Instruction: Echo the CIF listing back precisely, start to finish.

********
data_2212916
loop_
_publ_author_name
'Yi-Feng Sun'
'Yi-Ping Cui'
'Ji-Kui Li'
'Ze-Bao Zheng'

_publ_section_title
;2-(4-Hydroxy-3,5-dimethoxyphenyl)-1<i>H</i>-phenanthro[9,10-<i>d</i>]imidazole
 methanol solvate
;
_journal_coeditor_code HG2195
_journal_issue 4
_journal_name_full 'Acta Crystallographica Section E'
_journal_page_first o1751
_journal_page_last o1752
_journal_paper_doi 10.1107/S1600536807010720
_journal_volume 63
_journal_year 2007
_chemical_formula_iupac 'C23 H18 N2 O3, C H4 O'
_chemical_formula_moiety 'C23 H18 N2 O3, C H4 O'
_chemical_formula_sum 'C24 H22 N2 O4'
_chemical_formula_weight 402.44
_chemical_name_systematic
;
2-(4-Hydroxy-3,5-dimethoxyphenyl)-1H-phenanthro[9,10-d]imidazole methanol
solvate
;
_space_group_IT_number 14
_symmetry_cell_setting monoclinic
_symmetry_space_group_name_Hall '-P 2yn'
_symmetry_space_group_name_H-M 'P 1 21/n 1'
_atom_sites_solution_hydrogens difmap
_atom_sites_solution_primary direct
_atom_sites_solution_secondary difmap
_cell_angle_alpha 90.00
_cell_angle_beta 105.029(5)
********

data_2212916
loop_
_publ_author_name
'Yi-Feng Sun'
'Yi-Ping Cui'
'Ji-Kui Li'
'Ze-Bao Zheng'

_publ_section_title
;2-(4-Hydroxy-3,5-dimethoxyphenyl)-1<i>H</i>-phenanthro[9,10-<i>d</i>]imidazole
 methanol solvate
;
_journal_coeditor_code HG2195
_journal_issue 4
_journal_name_full 'Acta Crystallographica Section E'
_journal_page_first o1751
_journal_page_last o1752
_journal_paper_doi 10.1107/S1600536807010720
_journal_volume 63
_journal_year 2007
_chemical_formula_iupac 'C23 H18 N2 O3, C H4 O'
_chemical_formula_moiety 'C23 H18 N2 O3, C H4 O'
_chemical_formula_sum 'C24 H22 N2 O4'
_chemical_formula_weight 402.44
_chemical_name_systematic
;
2-(4-Hydroxy-3,5-dimethoxyphenyl)-1H-phenanthro[9,10-d]imidazole methanol
solvate
;
_space_group_IT_number 14
_symmetry_cell_setting monoclinic
_symmetry_space_group_name_Hall '-P 2yn'
_symmetry_space_group_name_H-M 'P 1 21/n 1'
_atom_sites_solution_hydrogens difmap
_atom_sites_solution_primary direct
_atom_sites_solution_secondary difmap
_cell_angle_alpha 90.00
_cell_angle_beta 105.029(5)